Sniper brigades are trained in strategic reconnaissance and so-called “direct action” missions including assassination missions, raids against high-level targets military and economic targets, sabotage, disruption of South Korea’s reserve system, covert delivery of weapons of mass disruption (including possibly radiological weapons), and organizing antigovernment guerrilla campaigns in South Korea. They will frequently be dressed in civilian, South Korean military, or U.S. military uniforms. One platoon of thirty to forty troops per Army sniper brigade consists solely of women, trained to conduct combat operations dressed as civilians.
Finally, the Reconnaissance Bureau maintains four separate reconnaissance battalions. Highly trained and organized, these five-hundred-man battalions are trained to lead an an army corps through the hazardous DMZ. They likely have intimate—and highly classified—knowledge of both friendly and enemy defenses in the demilitarized zone. A fifth battalion is reportedly organized for out-of-country operations.
Special forces are generally meant to operate behind enemy lines, and North Korea employs considerable, though often obsolete, means of getting them there. For ground forces, one obvious means of infiltrating South Korea is through the 160-mile-long and 2.5-mile-wide DMZ. Undiscovered cross-border tunnels are another means. By sea, Pyongyang has the ability to deliver an estimated five thousand troops in a single lift, using everything from commercial vessels to Nampo-class landing craft, its fleet of 130 Kongbang-class hovercraft and Sang-O coastal submarines and Yeono midget submarines.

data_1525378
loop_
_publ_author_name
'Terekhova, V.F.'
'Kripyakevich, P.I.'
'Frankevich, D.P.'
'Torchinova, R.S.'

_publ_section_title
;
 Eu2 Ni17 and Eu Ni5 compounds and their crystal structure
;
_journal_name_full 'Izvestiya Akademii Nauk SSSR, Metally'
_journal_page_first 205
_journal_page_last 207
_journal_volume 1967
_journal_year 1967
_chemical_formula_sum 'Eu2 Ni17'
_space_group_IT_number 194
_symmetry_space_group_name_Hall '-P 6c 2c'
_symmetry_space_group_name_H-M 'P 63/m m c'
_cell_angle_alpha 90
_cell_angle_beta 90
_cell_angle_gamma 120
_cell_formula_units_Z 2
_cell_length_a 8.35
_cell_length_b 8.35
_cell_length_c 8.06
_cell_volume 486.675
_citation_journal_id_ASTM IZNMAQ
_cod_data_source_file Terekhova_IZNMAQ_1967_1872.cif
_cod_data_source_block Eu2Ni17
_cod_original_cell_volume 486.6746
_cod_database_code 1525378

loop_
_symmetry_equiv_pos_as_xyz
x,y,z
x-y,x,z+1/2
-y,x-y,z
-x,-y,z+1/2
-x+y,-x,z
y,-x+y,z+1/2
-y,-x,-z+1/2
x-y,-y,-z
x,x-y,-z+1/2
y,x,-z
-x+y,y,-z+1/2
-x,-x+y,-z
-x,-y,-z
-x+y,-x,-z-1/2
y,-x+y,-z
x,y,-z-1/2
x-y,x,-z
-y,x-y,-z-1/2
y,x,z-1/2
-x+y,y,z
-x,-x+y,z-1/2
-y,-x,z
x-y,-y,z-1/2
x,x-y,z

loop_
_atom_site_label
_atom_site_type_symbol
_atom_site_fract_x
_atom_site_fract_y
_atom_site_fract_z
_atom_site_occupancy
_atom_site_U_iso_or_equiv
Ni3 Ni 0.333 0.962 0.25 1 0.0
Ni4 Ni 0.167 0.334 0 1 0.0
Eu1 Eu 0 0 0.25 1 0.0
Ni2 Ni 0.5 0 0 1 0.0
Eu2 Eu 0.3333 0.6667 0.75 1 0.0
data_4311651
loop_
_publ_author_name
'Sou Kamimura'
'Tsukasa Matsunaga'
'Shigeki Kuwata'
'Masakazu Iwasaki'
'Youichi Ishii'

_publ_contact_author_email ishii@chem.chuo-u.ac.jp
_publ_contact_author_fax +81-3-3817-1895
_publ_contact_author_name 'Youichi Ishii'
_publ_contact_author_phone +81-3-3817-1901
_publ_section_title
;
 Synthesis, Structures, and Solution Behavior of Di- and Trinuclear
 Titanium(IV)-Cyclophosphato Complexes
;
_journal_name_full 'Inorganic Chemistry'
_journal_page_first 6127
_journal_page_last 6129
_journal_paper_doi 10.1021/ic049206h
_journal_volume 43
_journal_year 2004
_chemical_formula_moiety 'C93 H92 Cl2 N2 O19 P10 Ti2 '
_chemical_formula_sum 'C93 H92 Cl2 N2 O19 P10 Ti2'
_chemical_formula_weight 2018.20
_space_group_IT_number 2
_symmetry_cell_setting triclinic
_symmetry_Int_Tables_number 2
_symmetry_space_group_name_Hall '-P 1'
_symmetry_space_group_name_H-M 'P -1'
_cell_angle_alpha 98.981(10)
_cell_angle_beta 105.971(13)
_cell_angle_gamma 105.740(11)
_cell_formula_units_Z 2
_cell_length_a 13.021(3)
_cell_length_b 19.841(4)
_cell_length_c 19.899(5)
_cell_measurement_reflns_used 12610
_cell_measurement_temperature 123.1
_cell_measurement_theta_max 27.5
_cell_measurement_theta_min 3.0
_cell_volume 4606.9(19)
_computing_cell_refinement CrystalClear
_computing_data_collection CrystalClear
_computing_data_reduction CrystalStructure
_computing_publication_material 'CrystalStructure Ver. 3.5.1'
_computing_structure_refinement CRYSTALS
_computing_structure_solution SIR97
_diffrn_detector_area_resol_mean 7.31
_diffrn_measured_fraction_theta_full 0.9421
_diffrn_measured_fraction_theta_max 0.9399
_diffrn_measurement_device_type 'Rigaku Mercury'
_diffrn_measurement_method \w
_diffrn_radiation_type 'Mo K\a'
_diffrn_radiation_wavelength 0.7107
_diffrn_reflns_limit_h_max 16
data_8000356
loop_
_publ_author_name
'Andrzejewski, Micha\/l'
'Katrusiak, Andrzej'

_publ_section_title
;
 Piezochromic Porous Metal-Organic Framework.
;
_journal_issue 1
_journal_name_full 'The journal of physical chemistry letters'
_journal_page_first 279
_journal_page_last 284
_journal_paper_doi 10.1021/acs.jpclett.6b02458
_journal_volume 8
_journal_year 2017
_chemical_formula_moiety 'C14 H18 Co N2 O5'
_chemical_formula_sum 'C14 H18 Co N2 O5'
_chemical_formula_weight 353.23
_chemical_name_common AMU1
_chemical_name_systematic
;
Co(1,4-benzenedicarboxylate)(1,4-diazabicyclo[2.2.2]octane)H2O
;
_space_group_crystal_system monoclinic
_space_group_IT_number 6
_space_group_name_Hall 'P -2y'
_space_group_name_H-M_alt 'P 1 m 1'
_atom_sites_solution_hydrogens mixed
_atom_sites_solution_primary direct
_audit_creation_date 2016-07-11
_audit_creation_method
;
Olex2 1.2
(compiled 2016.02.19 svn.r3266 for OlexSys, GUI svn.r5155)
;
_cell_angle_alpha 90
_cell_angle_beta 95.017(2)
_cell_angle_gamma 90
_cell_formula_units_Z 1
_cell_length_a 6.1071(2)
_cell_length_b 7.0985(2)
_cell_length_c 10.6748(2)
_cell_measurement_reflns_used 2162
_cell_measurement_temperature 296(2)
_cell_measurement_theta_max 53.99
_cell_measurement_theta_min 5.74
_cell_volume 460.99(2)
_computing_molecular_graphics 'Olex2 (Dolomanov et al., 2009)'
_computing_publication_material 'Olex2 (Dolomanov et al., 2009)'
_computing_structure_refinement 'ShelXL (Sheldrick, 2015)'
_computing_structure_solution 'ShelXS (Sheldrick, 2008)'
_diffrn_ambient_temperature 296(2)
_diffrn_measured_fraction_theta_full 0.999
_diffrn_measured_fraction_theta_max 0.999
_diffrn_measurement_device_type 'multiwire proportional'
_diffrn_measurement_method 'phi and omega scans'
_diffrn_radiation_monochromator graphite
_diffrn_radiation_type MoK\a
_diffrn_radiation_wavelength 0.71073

By air, North Korea has a notional fleet of two hundred elderly An-2 Colt short-takeoff and -landing transports. Capable of flying low and slow to avoid radar, each An-2 can carry up to twelve commandos, landing on unimproved surfaces or parachuting them on their targets. The regime also has a fleet of about 250 transport helicopters, mostly Soviet-bloc in origin (and age) but also including illicitly acquired Hughes 500MD series helicopters similar to those flown by the Republic of Korea. Pyongyang also appears bent to acquire modern, long-distance transports such as this aircraft, manufactured in New Zealand. Aircraft such as the P-750 XSTOL would allow North Korean special forces to reach as far as Japan and Okinawa, both of which would serve as forward bases for U.S. forces in wartime.
In the event of war, North Korea would likely launch dozens of separate attacks throughout South Korea, from the DMZ to the southern port of Busan. Whether or not these forces can make their way through Seoul’s considerable air and sea defenses is another question. Valleys, passes and waterways that could be used by low-flying aircraft and watercraft are already covered with everything from air-defense guns to antitank guided missiles. Given proper warning, South Korean defenders would inflict heavy losses on North Korean commandos on the way to their objectives.
North Korean special forces have evolved from a nuisance force designed to stage attacks in the enemy’s rear into something far more dangerous. Their ability to distribute nuclear, chemical, biological, or radiological weapons could, if successful, kill thousands of civilians. They have even trained to attack and destroy a replica of the Blue House, the official resident of the South Korean president. Although many would undoubtedly die en route to their destination, once on the ground their training, toughness and political indoctrination make them formidable adversaries.
Kyle Mizokami is a defense and national-security writer based in San Francisco who has appeared in the Diplomat*,* Foreign Policy*,* War is Boring and the Daily Beast*. In 2009, he cofounded the defense and security blog* Japan Security Watch*. You can follow him on Twitter:* @KyleMizokami.